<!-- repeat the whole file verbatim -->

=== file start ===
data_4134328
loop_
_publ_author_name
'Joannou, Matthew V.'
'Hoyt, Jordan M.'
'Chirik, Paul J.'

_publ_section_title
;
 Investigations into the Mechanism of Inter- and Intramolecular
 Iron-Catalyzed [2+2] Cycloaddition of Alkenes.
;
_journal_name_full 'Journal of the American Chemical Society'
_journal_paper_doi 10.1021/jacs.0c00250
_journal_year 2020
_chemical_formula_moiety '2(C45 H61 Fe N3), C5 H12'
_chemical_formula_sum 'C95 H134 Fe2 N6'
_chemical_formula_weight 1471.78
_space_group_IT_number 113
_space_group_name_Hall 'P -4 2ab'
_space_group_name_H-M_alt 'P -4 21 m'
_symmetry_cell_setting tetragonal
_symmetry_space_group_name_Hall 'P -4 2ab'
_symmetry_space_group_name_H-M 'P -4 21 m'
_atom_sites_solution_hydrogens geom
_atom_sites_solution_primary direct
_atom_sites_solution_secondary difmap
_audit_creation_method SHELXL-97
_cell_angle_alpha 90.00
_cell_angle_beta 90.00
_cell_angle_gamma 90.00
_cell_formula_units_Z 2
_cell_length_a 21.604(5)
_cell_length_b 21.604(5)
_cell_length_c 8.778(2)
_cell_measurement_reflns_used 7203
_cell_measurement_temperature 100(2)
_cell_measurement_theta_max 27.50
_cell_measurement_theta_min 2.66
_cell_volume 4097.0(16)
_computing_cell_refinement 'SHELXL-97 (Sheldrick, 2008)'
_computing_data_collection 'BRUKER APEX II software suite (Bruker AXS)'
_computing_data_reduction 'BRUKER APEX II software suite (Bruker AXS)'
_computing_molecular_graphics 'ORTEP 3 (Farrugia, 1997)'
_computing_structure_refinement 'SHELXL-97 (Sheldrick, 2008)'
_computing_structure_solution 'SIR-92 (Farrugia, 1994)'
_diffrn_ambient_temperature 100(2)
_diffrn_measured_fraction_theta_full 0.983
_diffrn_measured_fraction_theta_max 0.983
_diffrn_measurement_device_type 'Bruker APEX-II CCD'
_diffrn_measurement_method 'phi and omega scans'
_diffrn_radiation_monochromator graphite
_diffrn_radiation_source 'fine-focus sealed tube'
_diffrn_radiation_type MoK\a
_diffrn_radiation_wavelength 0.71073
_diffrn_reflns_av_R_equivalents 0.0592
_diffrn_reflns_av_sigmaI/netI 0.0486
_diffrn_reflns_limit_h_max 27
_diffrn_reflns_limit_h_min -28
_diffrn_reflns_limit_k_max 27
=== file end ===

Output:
data_4134328
loop_
_publ_author_name
'Joannou, Matthew V.'
'Hoyt, Jordan M.'
'Chirik, Paul J.'

_publ_section_title
;
 Investigations into the Mechanism of Inter- and Intramolecular
 Iron-Catalyzed [2+2] Cycloaddition of Alkenes.
;
_journal_name_full 'Journal of the American Chemical Society'
_journal_paper_doi 10.1021/jacs.0c00250
_journal_year 2020
_chemical_formula_moiety '2(C45 H61 Fe N3), C5 H12'
_chemical_formula_sum 'C95 H134 Fe2 N6'
_chemical_formula_weight 1471.78
_space_group_IT_number 113
_space_group_name_Hall 'P -4 2ab'
_space_group_name_H-M_alt 'P -4 21 m'
_symmetry_cell_setting tetragonal
_symmetry_space_group_name_Hall 'P -4 2ab'
_symmetry_space_group_name_H-M 'P -4 21 m'
_atom_sites_solution_hydrogens geom
_atom_sites_solution_primary direct
_atom_sites_solution_secondary difmap
_audit_creation_method SHELXL-97
_cell_angle_alpha 90.00
_cell_angle_beta 90.00
_cell_angle_gamma 90.00
_cell_formula_units_Z 2
_cell_length_a 21.604(5)
_cell_length_b 21.604(5)
_cell_length_c 8.778(2)
_cell_measurement_reflns_used 7203
_cell_measurement_temperature 100(2)
_cell_measurement_theta_max 27.50
_cell_measurement_theta_min 2.66
_cell_volume 4097.0(16)
_computing_cell_refinement 'SHELXL-97 (Sheldrick, 2008)'
_computing_data_collection 'BRUKER APEX II software suite (Bruker AXS)'
_computing_data_reduction 'BRUKER APEX II software suite (Bruker AXS)'
_computing_molecular_graphics 'ORTEP 3 (Farrugia, 1997)'
_computing_structure_refinement 'SHELXL-97 (Sheldrick, 2008)'
_computing_structure_solution 'SIR-92 (Farrugia, 1994)'
_diffrn_ambient_temperature 100(2)
_diffrn_measured_fraction_theta_full 0.983
_diffrn_measured_fraction_theta_max 0.983
_diffrn_measurement_device_type 'Bruker APEX-II CCD'
_diffrn_measurement_method 'phi and omega scans'
_diffrn_radiation_monochromator graphite
_diffrn_radiation_source 'fine-focus sealed tube'
_diffrn_radiation_type MoK\a
_diffrn_radiation_wavelength 0.71073
_diffrn_reflns_av_R_equivalents 0.0592
_diffrn_reflns_av_sigmaI/netI 0.0486
_diffrn_reflns_limit_h_max 27
_diffrn_reflns_limit_h_min -28
_diffrn_reflns_limit_k_max 27